And being data and value driven, it can be readily updated. It’s a planning process based on sustainable reality. It can shape our environment with a future that allows the city to operate more efficiently. And it can help cut costs instead of refinancing debt!
It’s a plan that can account for ecological change – climate change, sea level rise, water availability, food and energy. And it’s a plan that can respond to changing conditions – tourism, infrastructure, etc. It puts residents in the center instead of developers and can maintain what’s left of our small town, beach and garden atmosphere.
Our planning department is not capable of doing this work and is tied too closely to the development community – who in turn is taking huge advantage of our city. Without question, this master plan needs to be done by an outside consultant – looking at a range of ecological, social, physical and economic elements to analyze current and future impacts. A $2-2.5 million master plan can save our city.
City Council’s uncertainty on public parking structure #3 is a prime example of the “piecemeal” approach to running this city. A data-driven master plan would have made the analysis much clearer. The legal and staff time alone could have covered most of the cost of a master planning process. We can only hope our new city manager has the foresight to help us turn in this direction.
City Council, you will be continually paddling upstream until you put in place the first master plan in Santa Monica’s history. And if you say “I can’t find the $,” I say “just plain incompetence.” The negligible expense of a master plan will save millions in piecemeal and wrong decisions as well as bringing our community together – only 1/3 of 1% of our annual $600 million budget. There is absolutely no excuse – the residents deserve much better!
City Council, while you’re trying to put bandaids on homelessness and crime – largely a result of our corporate economy – our city is going to hell in a handbag. One has to ask whether our mayor and city council were elected by residents or developer’s monetary contributions. We also need a planning staff who listens to the residents, not developers. And does our city council, planning director and staff need a course in design and urban planning – certainly couldn’t hurt!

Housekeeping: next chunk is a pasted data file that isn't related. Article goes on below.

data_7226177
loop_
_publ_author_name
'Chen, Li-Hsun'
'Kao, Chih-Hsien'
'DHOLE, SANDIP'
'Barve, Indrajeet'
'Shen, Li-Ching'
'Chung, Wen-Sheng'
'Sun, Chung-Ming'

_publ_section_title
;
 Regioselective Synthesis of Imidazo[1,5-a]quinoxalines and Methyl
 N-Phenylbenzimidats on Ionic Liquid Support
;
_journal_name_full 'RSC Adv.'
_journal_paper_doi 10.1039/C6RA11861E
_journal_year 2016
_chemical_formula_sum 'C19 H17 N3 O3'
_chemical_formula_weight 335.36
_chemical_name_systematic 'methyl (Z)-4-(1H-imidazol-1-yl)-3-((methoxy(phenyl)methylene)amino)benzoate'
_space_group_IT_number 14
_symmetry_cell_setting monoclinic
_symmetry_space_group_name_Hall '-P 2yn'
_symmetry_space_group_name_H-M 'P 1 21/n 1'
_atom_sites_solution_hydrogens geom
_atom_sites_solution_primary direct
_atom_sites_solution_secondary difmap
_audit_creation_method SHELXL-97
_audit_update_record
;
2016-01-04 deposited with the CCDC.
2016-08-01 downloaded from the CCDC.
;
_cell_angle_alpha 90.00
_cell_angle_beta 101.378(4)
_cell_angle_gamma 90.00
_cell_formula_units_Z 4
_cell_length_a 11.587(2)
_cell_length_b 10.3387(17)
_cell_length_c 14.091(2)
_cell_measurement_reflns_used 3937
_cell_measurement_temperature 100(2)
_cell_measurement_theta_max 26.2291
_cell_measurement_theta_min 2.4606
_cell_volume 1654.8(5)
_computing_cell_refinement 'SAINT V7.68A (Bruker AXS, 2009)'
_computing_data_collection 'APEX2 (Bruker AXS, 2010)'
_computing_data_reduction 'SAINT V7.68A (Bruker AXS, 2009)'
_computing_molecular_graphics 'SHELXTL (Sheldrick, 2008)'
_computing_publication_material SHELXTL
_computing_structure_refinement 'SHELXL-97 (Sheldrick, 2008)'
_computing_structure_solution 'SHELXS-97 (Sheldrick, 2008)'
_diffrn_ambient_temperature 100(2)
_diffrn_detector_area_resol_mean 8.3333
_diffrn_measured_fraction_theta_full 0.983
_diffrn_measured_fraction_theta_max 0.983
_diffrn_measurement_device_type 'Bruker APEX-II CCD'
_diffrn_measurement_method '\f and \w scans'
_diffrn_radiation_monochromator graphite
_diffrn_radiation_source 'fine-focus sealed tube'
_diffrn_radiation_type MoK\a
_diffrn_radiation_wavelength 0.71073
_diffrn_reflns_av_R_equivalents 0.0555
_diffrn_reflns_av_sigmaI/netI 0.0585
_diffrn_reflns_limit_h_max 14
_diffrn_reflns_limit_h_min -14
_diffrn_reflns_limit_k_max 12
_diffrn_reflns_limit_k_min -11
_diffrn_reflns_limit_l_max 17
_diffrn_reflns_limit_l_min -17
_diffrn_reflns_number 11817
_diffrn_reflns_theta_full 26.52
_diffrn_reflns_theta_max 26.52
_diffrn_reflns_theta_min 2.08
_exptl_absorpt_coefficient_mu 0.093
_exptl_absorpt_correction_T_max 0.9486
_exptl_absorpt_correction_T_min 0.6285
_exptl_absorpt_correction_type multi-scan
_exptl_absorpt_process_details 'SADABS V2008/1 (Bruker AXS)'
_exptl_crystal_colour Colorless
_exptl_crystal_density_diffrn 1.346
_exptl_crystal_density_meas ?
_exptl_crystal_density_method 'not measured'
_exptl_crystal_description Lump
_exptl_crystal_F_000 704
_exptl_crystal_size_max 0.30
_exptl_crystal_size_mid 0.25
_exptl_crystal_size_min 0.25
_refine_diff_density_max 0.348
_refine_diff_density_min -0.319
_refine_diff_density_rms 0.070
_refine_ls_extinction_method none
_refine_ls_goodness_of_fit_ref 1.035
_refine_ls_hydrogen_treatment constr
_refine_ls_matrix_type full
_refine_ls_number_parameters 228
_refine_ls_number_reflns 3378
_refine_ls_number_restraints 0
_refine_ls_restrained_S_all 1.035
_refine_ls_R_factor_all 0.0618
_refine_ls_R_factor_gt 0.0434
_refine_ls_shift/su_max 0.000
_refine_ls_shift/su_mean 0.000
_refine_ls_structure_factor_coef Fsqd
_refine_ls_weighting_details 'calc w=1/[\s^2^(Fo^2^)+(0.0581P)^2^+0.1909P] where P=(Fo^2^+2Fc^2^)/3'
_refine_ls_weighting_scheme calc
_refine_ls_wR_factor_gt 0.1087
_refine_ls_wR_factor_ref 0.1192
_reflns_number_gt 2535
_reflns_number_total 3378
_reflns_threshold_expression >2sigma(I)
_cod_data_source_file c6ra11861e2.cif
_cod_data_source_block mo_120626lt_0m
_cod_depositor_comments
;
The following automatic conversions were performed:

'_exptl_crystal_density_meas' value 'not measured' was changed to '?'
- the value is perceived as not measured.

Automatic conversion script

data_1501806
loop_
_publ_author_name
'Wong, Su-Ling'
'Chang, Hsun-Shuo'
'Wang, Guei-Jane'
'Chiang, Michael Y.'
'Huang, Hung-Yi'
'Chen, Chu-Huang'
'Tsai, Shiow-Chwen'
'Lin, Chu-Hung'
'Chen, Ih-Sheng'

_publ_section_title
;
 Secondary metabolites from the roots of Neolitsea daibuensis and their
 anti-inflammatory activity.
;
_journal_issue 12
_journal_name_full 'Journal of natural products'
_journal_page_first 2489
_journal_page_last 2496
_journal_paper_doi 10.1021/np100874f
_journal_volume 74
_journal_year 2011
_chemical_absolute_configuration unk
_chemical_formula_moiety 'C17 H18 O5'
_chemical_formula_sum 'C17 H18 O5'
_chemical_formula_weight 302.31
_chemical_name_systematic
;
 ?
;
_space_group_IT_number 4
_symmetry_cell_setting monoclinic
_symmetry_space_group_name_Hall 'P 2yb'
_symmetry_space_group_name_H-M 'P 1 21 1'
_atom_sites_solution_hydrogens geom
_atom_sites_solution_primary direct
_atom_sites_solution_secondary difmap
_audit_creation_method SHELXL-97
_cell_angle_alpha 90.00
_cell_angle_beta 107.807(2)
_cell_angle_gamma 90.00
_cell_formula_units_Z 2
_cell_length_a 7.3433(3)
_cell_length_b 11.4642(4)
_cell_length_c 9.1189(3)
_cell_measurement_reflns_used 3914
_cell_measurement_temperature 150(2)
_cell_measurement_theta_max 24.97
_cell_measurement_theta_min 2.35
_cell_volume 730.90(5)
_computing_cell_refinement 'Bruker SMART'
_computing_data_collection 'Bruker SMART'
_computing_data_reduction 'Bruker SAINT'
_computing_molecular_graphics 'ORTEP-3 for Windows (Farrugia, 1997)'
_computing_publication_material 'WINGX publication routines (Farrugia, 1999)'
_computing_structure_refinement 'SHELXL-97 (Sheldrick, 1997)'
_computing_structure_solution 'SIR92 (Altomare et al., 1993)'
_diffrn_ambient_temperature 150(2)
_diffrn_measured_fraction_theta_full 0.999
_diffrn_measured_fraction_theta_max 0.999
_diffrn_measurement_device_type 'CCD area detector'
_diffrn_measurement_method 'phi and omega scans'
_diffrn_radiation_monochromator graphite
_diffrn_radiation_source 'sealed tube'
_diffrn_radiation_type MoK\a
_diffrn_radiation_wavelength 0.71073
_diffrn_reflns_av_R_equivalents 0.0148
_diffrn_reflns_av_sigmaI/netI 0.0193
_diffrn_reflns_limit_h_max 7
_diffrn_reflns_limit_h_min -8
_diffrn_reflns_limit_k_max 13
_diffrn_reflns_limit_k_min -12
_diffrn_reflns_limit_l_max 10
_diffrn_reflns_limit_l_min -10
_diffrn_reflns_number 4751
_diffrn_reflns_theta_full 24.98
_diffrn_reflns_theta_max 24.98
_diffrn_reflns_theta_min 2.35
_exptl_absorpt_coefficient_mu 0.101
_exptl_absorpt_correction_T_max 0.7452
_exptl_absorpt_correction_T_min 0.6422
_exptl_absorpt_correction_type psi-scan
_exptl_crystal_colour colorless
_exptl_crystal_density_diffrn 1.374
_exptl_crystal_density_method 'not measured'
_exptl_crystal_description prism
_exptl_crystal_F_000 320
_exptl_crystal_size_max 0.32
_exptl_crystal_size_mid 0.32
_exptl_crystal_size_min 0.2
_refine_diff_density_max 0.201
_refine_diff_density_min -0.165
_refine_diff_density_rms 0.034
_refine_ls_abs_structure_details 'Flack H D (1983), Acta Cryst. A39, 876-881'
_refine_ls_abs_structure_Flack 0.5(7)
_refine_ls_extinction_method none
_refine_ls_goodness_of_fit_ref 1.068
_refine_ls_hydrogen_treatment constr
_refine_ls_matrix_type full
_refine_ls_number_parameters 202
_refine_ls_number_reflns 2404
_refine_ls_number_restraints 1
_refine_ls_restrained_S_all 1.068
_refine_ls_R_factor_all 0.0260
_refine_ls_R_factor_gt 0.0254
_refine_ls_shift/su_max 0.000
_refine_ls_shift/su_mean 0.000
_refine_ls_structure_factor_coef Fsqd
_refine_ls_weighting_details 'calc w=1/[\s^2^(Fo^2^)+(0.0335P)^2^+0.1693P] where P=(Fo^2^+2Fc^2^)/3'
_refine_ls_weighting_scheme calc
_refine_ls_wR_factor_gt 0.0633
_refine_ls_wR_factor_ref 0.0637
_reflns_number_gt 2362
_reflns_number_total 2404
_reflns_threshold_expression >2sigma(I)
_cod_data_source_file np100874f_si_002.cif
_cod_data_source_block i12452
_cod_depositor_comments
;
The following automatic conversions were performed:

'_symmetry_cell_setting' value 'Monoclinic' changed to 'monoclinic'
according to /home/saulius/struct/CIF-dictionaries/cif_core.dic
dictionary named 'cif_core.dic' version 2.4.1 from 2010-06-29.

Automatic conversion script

They say it’s never too late – but it really is! We can’t continue to elevate property values and accelerate gentrification. Our city councils historically have focused on housing and densification, whereas residents are focused on quality of life. As stewards of our beachfront community, you need to step up and see the whole picture.
We can still have creative and profitable development while staying within 3 & 4-story limits. And we need to focus more on retention and preservation instead of tearing down and rebuilding. Although retired now, as an architect I speak from direct experience having designed, built, and developed 21 commercial and residential projects. City Council, as stewards of our beachfront community, you need to protect our rich heritage.
You may say it’s never too late – but it really almost is. Will Santa Monica continue to draw tourists for 500 years as Vienna and Florence have – no, not even 15 years if we stay on this same course. We are truly a seafront city without a rudder. Are we left to rely on our new City Manager to right the ship or at least address some of the leaks. We’ve been a house divided, a city divided – c’mon City Council and Residents, let’s turn this ship around.
Ron Goldman FAIA
for SMa.r.t. (Santa Monica Architects for a Responsible Tomorrow)
Thane Roberts, Architect, Robert H. Taylor AIA, Ron Goldman FAIA, Architect, Dan Jansenson, Architect, Building and Fire-Life Safety Commission, Samuel Tolkin Architect, Mario Fonda-Bonardi, AIA, Planning Commissioner, Marc Verville, CPA (inactive), Michael Jolly, AIR CRE. For previous articles see www.santamonicaarch.wordpress.com/writings.